Users are pretty familiar with what end-to-end encryption is and why it is used on messaging apps like WhatsApp. It protects our privacy by securing messages as they travel from our device to the person we’re chatting with. This security measure blocks third parties from intercepting our private messages, regardless if this person has good or bad intentions.
However, our phones carry tons of personal information that is just as private as messages, if not more. Fortunately, the primary operating systems use disk encryption to keep hackers away.
The disk encryption security measure is available on both Android and IOS. Once the feature is activated, it can rescue you from many situations, for example if you forget your phone somewhere and someone finds it, if it’s robbed, or if an attacker physically accesses the phone’s terminal. In all of these examples, the disk’s content is encrypted, making it impossible for anyone to stick their nose in your business… or at least it should.
Unfortunately, the truth is that this “disk encryption” security measure is at stake on Google operating systems. The investigator Gal Beniamini proved that it is relatively easy to slip through this security barrier on millions of Android devices (in specific, those with Qualcomm processors) by using a brute force attack.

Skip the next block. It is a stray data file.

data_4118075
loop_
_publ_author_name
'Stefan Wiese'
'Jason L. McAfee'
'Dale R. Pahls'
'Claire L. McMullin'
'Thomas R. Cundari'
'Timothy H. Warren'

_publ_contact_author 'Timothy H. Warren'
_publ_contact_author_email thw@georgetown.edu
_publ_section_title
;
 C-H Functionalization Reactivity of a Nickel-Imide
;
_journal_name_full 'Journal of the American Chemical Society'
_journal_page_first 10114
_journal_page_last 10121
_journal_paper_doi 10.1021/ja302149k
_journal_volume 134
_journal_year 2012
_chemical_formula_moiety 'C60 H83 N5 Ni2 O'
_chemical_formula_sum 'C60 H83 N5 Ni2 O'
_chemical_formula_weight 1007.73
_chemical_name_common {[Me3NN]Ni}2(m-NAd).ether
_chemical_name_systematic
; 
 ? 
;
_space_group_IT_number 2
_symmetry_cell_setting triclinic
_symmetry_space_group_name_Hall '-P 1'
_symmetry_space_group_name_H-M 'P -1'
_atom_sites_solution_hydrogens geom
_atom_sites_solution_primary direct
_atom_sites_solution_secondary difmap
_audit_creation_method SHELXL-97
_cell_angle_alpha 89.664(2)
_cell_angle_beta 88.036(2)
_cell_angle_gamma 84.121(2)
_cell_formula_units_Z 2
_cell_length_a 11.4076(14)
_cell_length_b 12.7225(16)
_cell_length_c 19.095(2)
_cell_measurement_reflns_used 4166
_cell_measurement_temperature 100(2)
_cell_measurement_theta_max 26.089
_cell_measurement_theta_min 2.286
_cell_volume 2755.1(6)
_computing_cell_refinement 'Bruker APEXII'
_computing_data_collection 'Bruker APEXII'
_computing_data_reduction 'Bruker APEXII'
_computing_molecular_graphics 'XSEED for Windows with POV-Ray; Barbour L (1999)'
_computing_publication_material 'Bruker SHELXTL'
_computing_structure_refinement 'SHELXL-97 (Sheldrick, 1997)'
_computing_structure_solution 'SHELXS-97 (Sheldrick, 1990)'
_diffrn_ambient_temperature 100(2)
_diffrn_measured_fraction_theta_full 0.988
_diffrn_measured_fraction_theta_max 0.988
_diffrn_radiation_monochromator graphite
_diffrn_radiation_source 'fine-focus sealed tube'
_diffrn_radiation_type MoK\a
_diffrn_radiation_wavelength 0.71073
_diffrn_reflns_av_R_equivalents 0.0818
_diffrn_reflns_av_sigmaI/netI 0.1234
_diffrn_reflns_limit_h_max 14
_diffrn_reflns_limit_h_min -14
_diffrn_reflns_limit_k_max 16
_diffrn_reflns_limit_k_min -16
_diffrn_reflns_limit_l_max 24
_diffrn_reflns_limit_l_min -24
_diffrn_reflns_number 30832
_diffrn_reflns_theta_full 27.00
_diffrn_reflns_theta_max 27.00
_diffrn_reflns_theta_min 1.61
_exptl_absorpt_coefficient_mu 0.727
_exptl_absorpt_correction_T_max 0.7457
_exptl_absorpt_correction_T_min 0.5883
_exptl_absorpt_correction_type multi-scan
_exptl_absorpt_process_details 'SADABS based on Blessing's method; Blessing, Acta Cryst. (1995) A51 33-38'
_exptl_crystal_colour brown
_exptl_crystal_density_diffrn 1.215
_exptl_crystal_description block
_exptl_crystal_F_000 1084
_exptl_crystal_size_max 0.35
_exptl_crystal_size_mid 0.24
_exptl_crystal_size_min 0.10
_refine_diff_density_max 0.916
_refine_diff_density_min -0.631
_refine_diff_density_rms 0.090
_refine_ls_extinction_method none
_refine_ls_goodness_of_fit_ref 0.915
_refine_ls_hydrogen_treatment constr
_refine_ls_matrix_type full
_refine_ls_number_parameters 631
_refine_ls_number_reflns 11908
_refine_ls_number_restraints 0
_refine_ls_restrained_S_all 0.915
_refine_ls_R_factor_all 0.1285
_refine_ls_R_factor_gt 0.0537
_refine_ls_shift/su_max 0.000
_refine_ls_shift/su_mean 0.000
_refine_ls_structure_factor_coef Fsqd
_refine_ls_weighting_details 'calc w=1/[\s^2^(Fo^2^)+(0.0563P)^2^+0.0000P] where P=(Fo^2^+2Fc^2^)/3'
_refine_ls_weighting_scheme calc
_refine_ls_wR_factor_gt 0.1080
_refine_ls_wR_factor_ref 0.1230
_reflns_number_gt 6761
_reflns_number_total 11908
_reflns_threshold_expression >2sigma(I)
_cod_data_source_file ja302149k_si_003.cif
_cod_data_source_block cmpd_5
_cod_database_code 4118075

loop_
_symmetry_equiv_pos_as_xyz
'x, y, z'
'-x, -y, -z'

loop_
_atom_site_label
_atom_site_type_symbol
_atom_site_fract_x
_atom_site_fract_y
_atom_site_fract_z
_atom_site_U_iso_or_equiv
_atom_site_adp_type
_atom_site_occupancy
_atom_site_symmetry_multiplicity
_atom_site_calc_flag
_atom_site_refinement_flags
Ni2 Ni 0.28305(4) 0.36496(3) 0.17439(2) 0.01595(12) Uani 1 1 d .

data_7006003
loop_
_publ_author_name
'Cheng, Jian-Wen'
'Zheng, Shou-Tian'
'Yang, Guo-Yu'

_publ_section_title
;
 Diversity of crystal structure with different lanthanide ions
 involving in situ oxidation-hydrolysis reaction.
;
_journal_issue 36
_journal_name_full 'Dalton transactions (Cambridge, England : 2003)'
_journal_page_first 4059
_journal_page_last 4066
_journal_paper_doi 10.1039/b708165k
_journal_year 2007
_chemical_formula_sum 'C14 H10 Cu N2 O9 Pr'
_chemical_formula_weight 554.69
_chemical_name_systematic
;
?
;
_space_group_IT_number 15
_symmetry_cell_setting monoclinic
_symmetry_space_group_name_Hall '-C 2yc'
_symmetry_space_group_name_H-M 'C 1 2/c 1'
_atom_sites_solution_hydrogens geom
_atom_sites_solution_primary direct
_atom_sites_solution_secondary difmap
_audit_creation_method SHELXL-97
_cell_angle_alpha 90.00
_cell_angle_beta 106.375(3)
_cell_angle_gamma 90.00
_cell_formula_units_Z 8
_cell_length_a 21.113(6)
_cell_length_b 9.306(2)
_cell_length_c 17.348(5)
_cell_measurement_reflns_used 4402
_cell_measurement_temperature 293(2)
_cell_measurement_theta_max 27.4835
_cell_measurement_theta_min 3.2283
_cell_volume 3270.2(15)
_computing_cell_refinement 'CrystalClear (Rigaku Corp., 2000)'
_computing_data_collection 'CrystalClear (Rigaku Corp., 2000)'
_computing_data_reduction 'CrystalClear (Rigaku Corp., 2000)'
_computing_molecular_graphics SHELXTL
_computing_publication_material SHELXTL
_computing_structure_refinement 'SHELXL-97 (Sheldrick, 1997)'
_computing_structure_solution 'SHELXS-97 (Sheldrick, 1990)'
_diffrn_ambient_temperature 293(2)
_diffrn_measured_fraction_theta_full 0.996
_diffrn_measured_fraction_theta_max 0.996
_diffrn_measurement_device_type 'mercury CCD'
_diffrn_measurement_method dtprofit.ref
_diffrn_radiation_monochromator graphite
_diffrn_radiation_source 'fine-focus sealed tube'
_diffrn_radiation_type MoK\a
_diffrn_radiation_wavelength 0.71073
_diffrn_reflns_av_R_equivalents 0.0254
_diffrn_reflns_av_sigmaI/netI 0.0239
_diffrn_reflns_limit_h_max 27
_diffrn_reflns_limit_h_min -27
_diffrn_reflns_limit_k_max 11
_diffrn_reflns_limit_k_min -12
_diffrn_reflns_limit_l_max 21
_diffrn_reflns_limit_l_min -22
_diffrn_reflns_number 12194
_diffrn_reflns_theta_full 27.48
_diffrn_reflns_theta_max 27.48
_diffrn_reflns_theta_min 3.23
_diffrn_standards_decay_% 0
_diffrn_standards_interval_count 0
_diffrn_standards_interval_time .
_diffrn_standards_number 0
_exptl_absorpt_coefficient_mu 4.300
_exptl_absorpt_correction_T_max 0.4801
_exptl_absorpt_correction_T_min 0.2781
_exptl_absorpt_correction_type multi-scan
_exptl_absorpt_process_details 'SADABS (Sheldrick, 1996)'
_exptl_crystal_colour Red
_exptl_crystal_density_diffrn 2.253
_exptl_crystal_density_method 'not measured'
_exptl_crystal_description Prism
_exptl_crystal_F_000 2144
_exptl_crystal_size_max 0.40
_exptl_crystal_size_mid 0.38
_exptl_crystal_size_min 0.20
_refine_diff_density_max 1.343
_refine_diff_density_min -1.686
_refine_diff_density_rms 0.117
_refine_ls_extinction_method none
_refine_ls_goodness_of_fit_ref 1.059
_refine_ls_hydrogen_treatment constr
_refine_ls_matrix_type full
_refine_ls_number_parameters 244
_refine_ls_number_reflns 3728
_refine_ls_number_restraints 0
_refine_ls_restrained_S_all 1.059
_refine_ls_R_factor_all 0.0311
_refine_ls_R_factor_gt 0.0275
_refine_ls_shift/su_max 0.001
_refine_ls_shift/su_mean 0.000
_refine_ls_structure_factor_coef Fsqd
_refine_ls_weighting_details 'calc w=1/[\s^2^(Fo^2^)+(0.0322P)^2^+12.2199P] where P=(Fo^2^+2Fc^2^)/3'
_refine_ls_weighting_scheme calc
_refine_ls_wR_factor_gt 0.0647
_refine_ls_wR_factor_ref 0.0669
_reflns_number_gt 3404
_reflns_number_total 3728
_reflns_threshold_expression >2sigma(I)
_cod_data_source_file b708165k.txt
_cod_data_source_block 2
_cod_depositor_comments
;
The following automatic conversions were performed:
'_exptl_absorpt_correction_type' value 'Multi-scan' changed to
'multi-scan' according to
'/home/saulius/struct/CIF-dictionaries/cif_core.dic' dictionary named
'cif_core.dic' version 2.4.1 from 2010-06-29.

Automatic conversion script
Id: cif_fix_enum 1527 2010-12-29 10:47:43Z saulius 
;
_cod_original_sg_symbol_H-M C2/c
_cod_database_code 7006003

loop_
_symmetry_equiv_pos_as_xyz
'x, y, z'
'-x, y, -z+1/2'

An attacker can break the encryption measure by taking advantage of the cybersecurity errors from the phone’s manufactured chips and the operating system. All the attacker has to do is try different passwords at high speed until they get the correct one.
A brute force attack could easily break the disk encryption on millions of Android devices.
Both Qualcomm and Google have corrected some of these vulnerabilities, but the updating process for Android is pretty slow (because each and every manufacturer has to send updates to their phones) and not all updates reach the users. These security faults have left mobile phone users unprotected, exposing their personal data, even while using an encrypted disk. Looking ahead, this will continue to be problematic.